Wednesday, September 10, 2008
Virgin Prunes - ..if i die, i die (1982)
The Virgin Prunes' If I Die I Die is not the usual post-punk album.
Keyboard ambient suspense introduces "Ulakanakulot", as if something immense is going to happen. Tribal percussion follows, while a second keyboard-line weaves an anthemic melody over which the guitar paints it's medieval motif, and finally a third line of keyboards adds a truly submerging feel, menacing and disorienting. A stunning introduction to a stunning work.
"Decline and Fall" uses the same ingredients. It starts as a psalm of some mad priest, but adds an epic sad chorus and proceeds as a derranged melancholy piece. "Sweethome Under White Clouds" has the same feel of a litany out of control, Greek traditional funeral music, and also adds a disco backbeat over some truly inspiring guitar and saxophone work. "Bau Dachong", another masterpiece, a delirious decadent cabaret over a mosaic of guitar and piano distortions.
"Baby Turns Blue" is in comparison pure gothic disco, with the discordant electronic chorus et al. In another surprising twist, "Ballad Of The Man" is almost easy listening, half parody and half genuinely anthemic. Ditto for "Walls Of Jericho", but which stands as a tad more Virgin Prunes-ian. And finally, a return to form with "Caucasian Walk", with it's atavistic childish chorus and repetitive intensity, and also with the industrial music-hall "Theme For Thought". >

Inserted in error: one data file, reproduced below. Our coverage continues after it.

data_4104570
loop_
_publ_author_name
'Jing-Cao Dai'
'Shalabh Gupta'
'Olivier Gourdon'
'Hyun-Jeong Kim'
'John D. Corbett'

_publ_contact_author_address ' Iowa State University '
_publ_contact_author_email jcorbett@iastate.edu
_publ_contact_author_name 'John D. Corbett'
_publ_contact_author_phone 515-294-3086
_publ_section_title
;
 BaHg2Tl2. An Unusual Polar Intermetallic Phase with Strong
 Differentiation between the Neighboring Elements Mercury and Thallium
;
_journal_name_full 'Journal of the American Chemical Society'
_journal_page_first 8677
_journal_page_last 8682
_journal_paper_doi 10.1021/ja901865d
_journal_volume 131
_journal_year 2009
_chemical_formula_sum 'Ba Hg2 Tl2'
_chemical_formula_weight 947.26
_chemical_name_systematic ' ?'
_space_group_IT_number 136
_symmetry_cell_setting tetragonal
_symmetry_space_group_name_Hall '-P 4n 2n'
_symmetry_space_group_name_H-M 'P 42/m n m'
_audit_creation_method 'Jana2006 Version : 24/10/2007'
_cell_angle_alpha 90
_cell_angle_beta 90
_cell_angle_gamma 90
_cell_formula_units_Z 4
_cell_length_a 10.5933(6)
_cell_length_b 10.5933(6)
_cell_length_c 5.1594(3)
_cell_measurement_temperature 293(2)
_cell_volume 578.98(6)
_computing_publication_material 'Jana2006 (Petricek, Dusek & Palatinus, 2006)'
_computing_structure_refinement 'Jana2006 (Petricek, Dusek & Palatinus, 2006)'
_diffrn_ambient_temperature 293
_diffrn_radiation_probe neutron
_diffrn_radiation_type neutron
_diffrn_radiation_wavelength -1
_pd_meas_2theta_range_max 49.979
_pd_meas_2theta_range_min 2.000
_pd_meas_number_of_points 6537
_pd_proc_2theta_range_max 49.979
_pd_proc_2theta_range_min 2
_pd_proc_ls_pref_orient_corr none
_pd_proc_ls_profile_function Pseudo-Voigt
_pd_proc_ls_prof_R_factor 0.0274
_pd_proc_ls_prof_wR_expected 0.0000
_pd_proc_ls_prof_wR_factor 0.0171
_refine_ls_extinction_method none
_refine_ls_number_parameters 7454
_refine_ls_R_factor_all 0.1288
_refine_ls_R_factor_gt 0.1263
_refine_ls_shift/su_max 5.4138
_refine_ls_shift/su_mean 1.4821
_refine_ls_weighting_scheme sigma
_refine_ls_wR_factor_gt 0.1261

Throughout the album, the personality that shines the most is singer Gavin Friday, a chameleon that can adapt to any role and give that extra flavour to each song. But the band are no mere sidesmen; under the guidance of producer Colin Newman they provide taste and depth with the instrumentation.
In a sense, the masterpieces of the album all feature in the first (brown) side, while the second indulges in mainstream parodies.
Get it here. Kindly contributed by Nexd.